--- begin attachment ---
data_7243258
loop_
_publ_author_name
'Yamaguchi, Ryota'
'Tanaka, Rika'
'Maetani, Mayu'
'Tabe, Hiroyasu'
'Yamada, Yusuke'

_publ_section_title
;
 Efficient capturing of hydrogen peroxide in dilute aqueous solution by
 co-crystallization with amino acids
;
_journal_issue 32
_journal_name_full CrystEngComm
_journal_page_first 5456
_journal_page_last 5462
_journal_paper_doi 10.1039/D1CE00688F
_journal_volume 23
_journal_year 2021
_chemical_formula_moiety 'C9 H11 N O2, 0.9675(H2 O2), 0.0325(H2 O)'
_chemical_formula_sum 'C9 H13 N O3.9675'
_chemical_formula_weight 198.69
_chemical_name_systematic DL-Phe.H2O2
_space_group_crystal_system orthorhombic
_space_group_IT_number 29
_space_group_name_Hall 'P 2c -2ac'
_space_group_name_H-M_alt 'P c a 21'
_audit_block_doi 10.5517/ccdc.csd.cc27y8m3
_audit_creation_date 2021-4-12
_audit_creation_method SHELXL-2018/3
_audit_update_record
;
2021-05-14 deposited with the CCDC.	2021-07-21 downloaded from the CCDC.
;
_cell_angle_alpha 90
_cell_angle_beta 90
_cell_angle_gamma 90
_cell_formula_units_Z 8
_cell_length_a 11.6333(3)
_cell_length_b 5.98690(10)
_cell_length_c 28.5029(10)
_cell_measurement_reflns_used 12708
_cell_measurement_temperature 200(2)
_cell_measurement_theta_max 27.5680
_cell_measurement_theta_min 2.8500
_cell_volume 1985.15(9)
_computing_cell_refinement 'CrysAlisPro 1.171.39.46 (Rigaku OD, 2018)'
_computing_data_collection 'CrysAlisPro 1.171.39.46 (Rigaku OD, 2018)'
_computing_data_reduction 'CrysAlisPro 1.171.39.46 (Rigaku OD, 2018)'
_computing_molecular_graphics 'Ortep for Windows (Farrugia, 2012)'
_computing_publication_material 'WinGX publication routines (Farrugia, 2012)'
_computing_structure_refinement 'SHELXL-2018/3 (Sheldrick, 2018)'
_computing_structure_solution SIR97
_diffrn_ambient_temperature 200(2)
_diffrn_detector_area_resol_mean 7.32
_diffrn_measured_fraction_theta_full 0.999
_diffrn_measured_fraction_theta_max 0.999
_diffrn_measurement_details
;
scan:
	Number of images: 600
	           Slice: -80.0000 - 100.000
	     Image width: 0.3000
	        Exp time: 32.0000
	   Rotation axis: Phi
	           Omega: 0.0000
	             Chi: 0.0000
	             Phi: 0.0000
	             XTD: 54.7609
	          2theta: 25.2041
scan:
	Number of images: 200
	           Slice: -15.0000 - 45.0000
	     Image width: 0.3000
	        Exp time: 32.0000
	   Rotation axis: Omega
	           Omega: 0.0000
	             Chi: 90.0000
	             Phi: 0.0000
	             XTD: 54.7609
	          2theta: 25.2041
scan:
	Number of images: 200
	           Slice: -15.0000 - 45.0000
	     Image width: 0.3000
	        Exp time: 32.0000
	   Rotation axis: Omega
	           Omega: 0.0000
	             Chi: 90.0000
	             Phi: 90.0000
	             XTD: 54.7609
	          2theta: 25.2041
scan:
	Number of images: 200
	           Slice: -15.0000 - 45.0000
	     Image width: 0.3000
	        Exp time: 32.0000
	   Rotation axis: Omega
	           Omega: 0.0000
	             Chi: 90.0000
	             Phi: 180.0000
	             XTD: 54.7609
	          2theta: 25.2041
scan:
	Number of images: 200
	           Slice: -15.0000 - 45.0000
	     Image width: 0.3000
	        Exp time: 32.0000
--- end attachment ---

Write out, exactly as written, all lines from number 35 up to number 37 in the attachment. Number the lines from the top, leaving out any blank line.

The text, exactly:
;
_cell_angle_alpha 90
_cell_angle_beta 90